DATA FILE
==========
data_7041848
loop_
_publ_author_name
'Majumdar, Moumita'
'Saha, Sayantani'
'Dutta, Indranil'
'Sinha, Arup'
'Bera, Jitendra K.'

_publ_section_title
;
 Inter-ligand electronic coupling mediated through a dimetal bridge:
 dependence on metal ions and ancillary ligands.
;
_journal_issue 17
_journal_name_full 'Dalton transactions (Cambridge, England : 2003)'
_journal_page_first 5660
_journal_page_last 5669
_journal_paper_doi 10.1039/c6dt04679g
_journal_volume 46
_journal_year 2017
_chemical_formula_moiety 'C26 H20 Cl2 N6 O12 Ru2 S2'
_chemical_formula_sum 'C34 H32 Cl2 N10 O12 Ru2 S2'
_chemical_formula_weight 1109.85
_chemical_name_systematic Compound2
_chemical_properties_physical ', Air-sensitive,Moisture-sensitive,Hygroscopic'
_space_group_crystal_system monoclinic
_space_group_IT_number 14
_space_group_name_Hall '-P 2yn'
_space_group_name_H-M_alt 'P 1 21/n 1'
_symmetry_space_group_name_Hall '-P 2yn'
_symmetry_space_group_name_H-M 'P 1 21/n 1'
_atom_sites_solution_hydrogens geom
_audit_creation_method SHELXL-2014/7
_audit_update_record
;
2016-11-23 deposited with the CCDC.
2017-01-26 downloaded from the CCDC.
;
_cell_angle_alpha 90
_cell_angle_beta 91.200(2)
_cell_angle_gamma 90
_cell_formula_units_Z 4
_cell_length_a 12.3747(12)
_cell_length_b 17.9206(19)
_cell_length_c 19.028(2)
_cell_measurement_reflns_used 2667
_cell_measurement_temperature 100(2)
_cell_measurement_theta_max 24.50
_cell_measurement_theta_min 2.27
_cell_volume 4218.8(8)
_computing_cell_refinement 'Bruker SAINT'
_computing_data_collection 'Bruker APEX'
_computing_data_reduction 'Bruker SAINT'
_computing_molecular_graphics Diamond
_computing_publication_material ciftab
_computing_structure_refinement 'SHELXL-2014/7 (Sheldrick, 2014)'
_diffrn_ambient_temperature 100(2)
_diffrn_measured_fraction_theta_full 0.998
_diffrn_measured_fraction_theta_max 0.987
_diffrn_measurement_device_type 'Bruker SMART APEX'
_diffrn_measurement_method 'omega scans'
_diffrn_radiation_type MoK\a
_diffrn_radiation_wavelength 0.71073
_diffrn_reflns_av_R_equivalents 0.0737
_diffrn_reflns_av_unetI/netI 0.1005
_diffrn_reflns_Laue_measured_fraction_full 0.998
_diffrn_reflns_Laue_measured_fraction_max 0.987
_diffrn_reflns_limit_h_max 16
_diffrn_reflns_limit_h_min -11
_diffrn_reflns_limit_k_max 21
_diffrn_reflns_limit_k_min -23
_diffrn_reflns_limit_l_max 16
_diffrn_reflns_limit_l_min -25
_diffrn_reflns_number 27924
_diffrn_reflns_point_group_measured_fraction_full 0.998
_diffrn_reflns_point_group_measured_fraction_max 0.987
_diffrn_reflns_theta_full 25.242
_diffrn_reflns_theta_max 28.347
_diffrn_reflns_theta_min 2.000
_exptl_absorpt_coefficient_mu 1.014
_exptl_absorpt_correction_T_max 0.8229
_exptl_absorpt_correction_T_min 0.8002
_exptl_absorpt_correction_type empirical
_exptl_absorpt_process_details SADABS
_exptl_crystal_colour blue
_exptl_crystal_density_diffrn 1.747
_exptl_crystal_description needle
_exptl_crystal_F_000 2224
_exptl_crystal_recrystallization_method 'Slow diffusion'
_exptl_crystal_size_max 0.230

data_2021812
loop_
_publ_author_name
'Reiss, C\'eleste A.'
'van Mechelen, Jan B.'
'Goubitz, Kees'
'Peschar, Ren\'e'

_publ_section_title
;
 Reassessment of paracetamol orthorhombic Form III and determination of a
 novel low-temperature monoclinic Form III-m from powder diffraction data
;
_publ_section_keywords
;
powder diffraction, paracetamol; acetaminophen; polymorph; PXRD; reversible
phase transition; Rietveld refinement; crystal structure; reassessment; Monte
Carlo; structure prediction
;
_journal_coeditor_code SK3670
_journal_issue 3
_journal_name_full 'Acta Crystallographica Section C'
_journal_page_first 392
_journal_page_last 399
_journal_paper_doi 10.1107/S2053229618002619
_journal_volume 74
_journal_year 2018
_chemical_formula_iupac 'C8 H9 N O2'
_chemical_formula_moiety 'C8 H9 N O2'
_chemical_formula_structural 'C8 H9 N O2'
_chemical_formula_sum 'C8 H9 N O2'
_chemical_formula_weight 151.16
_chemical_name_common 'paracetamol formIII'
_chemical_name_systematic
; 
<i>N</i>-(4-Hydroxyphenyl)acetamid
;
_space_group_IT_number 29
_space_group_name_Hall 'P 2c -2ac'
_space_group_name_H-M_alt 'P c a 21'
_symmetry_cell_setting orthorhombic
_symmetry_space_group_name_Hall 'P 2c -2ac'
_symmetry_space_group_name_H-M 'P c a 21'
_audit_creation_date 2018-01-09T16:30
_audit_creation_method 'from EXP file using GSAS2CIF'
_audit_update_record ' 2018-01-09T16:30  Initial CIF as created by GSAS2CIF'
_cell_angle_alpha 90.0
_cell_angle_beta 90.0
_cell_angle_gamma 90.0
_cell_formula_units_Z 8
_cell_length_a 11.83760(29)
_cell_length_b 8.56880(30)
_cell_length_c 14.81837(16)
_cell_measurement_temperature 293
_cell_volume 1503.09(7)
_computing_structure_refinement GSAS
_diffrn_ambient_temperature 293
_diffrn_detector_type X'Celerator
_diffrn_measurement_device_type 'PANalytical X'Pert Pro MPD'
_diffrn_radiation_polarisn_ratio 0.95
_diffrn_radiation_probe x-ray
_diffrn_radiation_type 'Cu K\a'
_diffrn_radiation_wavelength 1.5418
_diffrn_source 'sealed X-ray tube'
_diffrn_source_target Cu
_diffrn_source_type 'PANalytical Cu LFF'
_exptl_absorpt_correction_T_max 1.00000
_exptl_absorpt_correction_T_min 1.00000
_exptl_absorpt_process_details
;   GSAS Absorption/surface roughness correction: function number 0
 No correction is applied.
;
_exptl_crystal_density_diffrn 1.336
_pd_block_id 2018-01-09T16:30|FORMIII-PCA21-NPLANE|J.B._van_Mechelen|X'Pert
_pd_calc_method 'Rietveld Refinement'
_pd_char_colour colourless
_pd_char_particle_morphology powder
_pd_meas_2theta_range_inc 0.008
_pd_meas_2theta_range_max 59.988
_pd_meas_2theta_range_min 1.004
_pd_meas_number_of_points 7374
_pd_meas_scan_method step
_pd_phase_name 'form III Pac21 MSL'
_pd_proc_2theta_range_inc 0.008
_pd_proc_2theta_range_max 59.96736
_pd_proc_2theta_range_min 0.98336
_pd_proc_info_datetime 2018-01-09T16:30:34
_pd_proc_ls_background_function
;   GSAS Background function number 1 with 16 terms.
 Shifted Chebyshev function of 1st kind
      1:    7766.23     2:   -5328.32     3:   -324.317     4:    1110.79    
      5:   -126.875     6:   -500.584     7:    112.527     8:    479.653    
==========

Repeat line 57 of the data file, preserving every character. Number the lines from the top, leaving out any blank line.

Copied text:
_diffrn_ambient_temperature 100(2)